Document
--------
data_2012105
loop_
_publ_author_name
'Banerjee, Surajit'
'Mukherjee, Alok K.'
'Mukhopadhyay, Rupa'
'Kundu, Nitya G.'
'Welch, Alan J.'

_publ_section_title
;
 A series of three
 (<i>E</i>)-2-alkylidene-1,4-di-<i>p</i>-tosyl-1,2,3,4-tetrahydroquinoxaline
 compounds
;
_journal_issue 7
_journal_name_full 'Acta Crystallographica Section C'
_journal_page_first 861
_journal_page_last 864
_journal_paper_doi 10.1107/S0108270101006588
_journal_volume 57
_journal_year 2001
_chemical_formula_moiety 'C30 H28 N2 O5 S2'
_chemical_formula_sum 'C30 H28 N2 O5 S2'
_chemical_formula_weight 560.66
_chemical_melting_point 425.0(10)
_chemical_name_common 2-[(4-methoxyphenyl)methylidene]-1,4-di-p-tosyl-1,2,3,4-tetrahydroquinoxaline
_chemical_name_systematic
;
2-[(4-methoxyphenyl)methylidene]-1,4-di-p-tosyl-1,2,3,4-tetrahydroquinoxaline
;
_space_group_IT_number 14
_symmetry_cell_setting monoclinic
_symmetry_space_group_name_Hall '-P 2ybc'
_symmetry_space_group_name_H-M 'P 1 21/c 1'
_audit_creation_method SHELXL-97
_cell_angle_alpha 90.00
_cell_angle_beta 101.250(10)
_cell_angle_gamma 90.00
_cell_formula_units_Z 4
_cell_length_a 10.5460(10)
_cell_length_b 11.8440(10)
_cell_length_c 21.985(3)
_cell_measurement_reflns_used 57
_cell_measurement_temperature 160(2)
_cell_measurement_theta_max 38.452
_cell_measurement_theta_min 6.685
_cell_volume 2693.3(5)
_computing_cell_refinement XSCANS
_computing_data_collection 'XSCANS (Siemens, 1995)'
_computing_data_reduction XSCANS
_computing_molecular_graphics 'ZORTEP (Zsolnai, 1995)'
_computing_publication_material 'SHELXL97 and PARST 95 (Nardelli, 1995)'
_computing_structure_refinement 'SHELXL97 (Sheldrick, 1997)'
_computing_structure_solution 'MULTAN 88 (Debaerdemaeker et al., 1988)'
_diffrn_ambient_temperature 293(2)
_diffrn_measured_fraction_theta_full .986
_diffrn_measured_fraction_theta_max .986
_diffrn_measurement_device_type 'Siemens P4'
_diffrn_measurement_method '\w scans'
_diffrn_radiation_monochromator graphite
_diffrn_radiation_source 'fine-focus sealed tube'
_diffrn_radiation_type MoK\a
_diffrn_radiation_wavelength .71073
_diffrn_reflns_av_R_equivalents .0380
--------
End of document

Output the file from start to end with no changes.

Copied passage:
data_2012105
loop_
_publ_author_name
'Banerjee, Surajit'
'Mukherjee, Alok K.'
'Mukhopadhyay, Rupa'
'Kundu, Nitya G.'
'Welch, Alan J.'

_publ_section_title
;
 A series of three
 (<i>E</i>)-2-alkylidene-1,4-di-<i>p</i>-tosyl-1,2,3,4-tetrahydroquinoxaline
 compounds
;
_journal_issue 7
_journal_name_full 'Acta Crystallographica Section C'
_journal_page_first 861
_journal_page_last 864
_journal_paper_doi 10.1107/S0108270101006588
_journal_volume 57
_journal_year 2001
_chemical_formula_moiety 'C30 H28 N2 O5 S2'
_chemical_formula_sum 'C30 H28 N2 O5 S2'
_chemical_formula_weight 560.66
_chemical_melting_point 425.0(10)
_chemical_name_common 2-[(4-methoxyphenyl)methylidene]-1,4-di-p-tosyl-1,2,3,4-tetrahydroquinoxaline
_chemical_name_systematic
;
2-[(4-methoxyphenyl)methylidene]-1,4-di-p-tosyl-1,2,3,4-tetrahydroquinoxaline
;
_space_group_IT_number 14
_symmetry_cell_setting monoclinic
_symmetry_space_group_name_Hall '-P 2ybc'
_symmetry_space_group_name_H-M 'P 1 21/c 1'
_audit_creation_method SHELXL-97
_cell_angle_alpha 90.00
_cell_angle_beta 101.250(10)
_cell_angle_gamma 90.00
_cell_formula_units_Z 4
_cell_length_a 10.5460(10)
_cell_length_b 11.8440(10)
_cell_length_c 21.985(3)
_cell_measurement_reflns_used 57
_cell_measurement_temperature 160(2)
_cell_measurement_theta_max 38.452
_cell_measurement_theta_min 6.685
_cell_volume 2693.3(5)
_computing_cell_refinement XSCANS
_computing_data_collection 'XSCANS (Siemens, 1995)'
_computing_data_reduction XSCANS
_computing_molecular_graphics 'ZORTEP (Zsolnai, 1995)'
_computing_publication_material 'SHELXL97 and PARST 95 (Nardelli, 1995)'
_computing_structure_refinement 'SHELXL97 (Sheldrick, 1997)'
_computing_structure_solution 'MULTAN 88 (Debaerdemaeker et al., 1988)'
_diffrn_ambient_temperature 293(2)
_diffrn_measured_fraction_theta_full .986
_diffrn_measured_fraction_theta_max .986
_diffrn_measurement_device_type 'Siemens P4'
_diffrn_measurement_method '\w scans'
_diffrn_radiation_monochromator graphite
_diffrn_radiation_source 'fine-focus sealed tube'
_diffrn_radiation_type MoK\a
_diffrn_radiation_wavelength .71073
_diffrn_reflns_av_R_equivalents .0380